Sunday, February 15, 2009

Home (show) is where the heart is

Sundays used to be all fun and games around our house. But to hear them tell it, the day had not gone well.

It had started out fine: She’d gotten up early to play computer games in the dinning room as her father busied himself with making breakfast and brewing coffee in the kitchen.

When I finally emerged, puffy-eyed from my down comforter-wrapped cocoon, at the late hour of 8 a.m. — drawn out by the dark, rich perfume of hot caffeine not the high-pitched shriek of excitement as computer animated teamwork had my husband and first born on the brink of breaking their all-time “Smooth Move” record — she had made a decision. She was going to spend the day with daddy.

But almost as soon as she’d decided to hang out with her dad instead of going on errands with me and her brother, things started to go downhill.

After all, her father wasn’t going to be sitting around the house all day playing games in Webkinz World or making mad scientist milkshakes from whatever was leftover in the refrigerator. He was planning on going to The Home Show to get ideas for the new house.

Still, he was optimistic. He thought the long trip from the parking lot to the arena would be made bearable by the promise of pizza and popcorn. He thought, as most men do, that toys big people like – such as car-tire sized shower heads – should have a magnifying effect on children.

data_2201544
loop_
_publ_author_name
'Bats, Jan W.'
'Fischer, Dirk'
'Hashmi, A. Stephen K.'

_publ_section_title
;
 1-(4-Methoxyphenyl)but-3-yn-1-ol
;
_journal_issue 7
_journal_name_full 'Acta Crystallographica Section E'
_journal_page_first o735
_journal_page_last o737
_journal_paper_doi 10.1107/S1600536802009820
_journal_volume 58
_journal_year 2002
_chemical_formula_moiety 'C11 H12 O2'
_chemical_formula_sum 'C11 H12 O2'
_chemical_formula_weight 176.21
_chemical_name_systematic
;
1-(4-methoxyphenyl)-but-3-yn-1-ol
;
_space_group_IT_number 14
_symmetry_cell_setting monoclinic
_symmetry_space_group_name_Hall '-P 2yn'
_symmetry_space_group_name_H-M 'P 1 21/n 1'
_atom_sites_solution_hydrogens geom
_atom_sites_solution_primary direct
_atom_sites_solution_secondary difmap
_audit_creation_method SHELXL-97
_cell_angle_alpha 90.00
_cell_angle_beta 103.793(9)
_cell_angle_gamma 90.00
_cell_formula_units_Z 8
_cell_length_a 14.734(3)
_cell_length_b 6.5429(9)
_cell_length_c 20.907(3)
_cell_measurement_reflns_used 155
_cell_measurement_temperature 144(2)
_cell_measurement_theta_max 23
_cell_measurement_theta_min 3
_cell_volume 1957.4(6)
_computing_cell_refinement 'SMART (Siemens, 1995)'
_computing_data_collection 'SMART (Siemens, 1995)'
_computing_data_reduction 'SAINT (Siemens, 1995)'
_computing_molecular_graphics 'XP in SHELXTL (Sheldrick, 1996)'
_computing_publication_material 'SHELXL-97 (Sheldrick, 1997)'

“WOW! Ittybit ... LOOK at that flapper valve ... We’ll need a bigger flange to adequately address the inconsistencies in that flue baffle.”

But he is an adult who had been a child once, too. ... He could understand why her eyes might glaze over as they moved on to laminated flooring options, and why her voice slipped into a distinct whine as they passed one hot tub after another.

Father-daughter outings, especially if they are centered around home improvement activities, tend to have their bumps.

Both of them were disappointed, he hadn’t found the show useful in our endeavor to renovate a house … we didn’t need a hot tub or a high-end shower unit with surround sound and steam bath options. And the little miss didn’t really understand the joy of windows and gutter systems.

When they got home the complaints came fast and furious.

“It was boring.”

“She wasn’t cooperative.”

“They didn’t even have balloons.”

“It was packed with people.”

“He never took me to get pizza.”

“When I asked if she wanted pizza, she wouldn’t go.”

“Well I wasn’t hungry just then.”

“You were just being difficult.”

It was as if I wasn’t even standing there, pretending to referee.

“Well … was there ANYTHING about the day that you did like?” I asked, hoping to change the direction of the conversation.

“I did like that pet.”

“What pet?”

“You know, that weird pet thing that was black and white and looked like a squirrel but that guy was holding?”

“Oh yeah … that was weird. Do you remember what they said that thing was?”

“I don’t remember, but it looked like a lemur.”

“It DID look like a lemur, but it had a crazy name that sounded made up.”

And as they were laughing about why people were trying to sell exotic pets at a home show, they forgot about the whining and the dragging of tiny feet through a sea of sales kiosks. They forgot about the forgotten junk food and the lack of balloons, and they fired up the old computer to end the day as it started: all fun and games.

1 comment:

Anonymous said...

I like that, change the direction of the conversation to the positive aspects of the day

Later, Kcoz